In the life of every business, there comes a time where you’re at a fork in the road. Where you have to choose one path over the other, and there’s no looking back or second-guessing.
Is it time to grow, or should you save money? Is the time right to expand, or should you conserve resources for later growth? Do you have to spend more on recruiting ads, or do you spend more on keeping the drivers you already have?
If you’ve been pondering that last question, the answer is obvious: an anonymous feedback tool has clear benefits for your company. But should you build the tool yourself, or does partnering with an outside vendor make more sense for your company?
If you’re on the fence about making your own driver retention tool, consider these five pressing questions before making the leap.
You’re in the business of trucking. Everything your company does revolves around that, from drivers to dispatchers to mechanics to human resources. Chances are, there’s no one already on your team who is particularly adept at making an effective app. You excel at trucking, but it’s extremely hard to also excel at software development.
By making the commitment to create a driver engagement app, you’re diverting resources from your core business. Consider keeping your IT team focused on improving core functions of the business.
If you’ve tried to hire a software developer recently, you’ve probably discovered something: they really aren’t cheap to hire. A full-time software engineer can be hired to work on your new project, but they can cost $100,000 or more per year.
Building your own tool is expensive. If you’re going to create one custom-built for your company, consider the up-front cost of hiring a team.
So you’ve built a driver retention tool and are collecting all sorts of information from your drivers regarding their experiences. What are you going to do with that?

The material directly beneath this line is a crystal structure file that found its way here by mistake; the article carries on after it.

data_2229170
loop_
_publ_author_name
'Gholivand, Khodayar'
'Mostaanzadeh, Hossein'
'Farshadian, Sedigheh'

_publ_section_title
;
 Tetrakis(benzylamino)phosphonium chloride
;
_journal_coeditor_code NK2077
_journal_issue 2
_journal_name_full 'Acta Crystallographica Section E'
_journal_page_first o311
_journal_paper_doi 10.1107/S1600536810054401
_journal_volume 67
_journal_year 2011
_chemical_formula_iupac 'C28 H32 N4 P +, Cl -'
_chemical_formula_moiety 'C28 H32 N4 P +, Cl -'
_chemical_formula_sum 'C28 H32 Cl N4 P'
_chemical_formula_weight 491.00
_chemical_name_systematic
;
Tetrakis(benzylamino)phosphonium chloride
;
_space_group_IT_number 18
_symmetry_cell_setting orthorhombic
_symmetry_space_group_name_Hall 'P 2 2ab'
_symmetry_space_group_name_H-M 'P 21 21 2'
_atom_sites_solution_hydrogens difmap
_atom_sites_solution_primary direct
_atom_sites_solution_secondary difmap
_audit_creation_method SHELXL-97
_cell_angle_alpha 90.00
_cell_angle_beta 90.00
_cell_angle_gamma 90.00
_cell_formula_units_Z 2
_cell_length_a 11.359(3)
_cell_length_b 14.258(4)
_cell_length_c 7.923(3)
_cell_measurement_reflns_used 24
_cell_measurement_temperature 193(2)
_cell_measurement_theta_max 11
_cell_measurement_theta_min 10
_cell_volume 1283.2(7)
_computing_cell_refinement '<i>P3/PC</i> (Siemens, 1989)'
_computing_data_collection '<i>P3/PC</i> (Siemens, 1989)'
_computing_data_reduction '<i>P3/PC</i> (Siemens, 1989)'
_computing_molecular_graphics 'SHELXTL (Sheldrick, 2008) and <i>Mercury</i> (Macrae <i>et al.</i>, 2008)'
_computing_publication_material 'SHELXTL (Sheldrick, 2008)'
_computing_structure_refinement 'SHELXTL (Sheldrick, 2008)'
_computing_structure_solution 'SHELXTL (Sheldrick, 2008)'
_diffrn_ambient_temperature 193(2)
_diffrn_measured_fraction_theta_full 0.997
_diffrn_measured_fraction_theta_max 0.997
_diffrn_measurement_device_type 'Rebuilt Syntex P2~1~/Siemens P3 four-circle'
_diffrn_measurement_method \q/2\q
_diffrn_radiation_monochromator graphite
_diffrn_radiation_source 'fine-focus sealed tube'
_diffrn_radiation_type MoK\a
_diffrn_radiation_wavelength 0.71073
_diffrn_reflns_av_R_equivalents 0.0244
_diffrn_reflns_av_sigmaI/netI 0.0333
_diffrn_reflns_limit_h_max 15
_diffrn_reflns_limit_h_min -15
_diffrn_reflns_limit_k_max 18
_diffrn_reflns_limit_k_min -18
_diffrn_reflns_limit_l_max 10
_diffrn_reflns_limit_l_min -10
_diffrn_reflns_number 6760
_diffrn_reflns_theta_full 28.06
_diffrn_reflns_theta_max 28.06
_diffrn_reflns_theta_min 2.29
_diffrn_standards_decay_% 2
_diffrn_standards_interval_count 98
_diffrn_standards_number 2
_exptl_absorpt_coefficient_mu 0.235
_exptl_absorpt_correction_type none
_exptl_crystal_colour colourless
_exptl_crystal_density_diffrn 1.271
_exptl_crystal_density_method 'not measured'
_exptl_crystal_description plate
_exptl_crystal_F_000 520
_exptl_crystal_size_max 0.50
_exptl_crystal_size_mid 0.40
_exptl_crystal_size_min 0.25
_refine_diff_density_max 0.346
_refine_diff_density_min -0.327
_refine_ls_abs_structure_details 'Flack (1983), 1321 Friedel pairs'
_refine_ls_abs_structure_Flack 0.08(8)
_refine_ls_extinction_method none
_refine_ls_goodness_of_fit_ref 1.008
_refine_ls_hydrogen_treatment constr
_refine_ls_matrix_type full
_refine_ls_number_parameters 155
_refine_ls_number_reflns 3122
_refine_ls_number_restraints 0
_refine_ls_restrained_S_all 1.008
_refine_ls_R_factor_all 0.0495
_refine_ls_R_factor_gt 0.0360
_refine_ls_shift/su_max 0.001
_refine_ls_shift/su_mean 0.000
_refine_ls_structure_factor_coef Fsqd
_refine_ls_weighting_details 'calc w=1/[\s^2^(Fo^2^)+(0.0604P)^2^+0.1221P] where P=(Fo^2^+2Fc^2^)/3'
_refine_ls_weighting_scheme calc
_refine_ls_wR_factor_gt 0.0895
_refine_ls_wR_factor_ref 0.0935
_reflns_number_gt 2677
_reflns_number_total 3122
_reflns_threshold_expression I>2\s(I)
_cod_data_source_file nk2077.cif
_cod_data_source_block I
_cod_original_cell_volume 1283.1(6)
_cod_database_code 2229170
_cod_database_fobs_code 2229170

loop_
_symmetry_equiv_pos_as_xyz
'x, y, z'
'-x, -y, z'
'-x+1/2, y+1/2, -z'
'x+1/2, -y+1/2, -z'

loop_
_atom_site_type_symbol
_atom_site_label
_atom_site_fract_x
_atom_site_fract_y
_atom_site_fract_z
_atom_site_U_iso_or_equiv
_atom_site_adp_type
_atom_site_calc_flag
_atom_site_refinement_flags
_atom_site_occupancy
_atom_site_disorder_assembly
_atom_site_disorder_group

Without having a dedicated person (another expense) to comb through the data and make sense of it, you’re not going to get the actionable takeaways you need from that data.
Gathering feedback is one thing, but acting on it is another one entirely. If your workers raise issues, you must either take action or give more information. If concerns are expressed but not addressed, trust will quickly be lost.
Failure to close the feedback loop—from driver to company and back—will leave drivers in a state of ambiguity. And, after all, the most toxic thing anyone can do is ask for feedback and not do anything with it.
If you’re investing in a feedback platform, ensure that it provides tools to close that loop, either individually with the driver, and/or with the fleet as a whole.
You could invest time, money and effort into creating the best in-house feedback tool ever seen, but it will still fail if drivers won’t use it.
Many companies struggle to gain the trust of their drivers. Whether founded or not, this lack of trust will often prevent drivers from sharing.
At WorkHound, we offer Trust-as-a-Service.
First, we keep all comments anonymous at the driver’s discretion. Once they see they have the choice whether or not to reveal their identity, they gain confidence. This confidence then breeds the trust to reveal and work with the company to address issues.
Second, WorkHound is a third party, so we have the advantage of a blank slate when asking drivers to trust us. Trust is easy to lose and extremely hard to get back. If your company struggles with trust issues, you probably need a third-party tool.
Choosing to create your own driver retention tool might be the right avenue for your company, but there are issues to address ahead of time. If you’re on the fence, reach out to WorkHound for your free 15-minute evaluation to see if it’s right for you.
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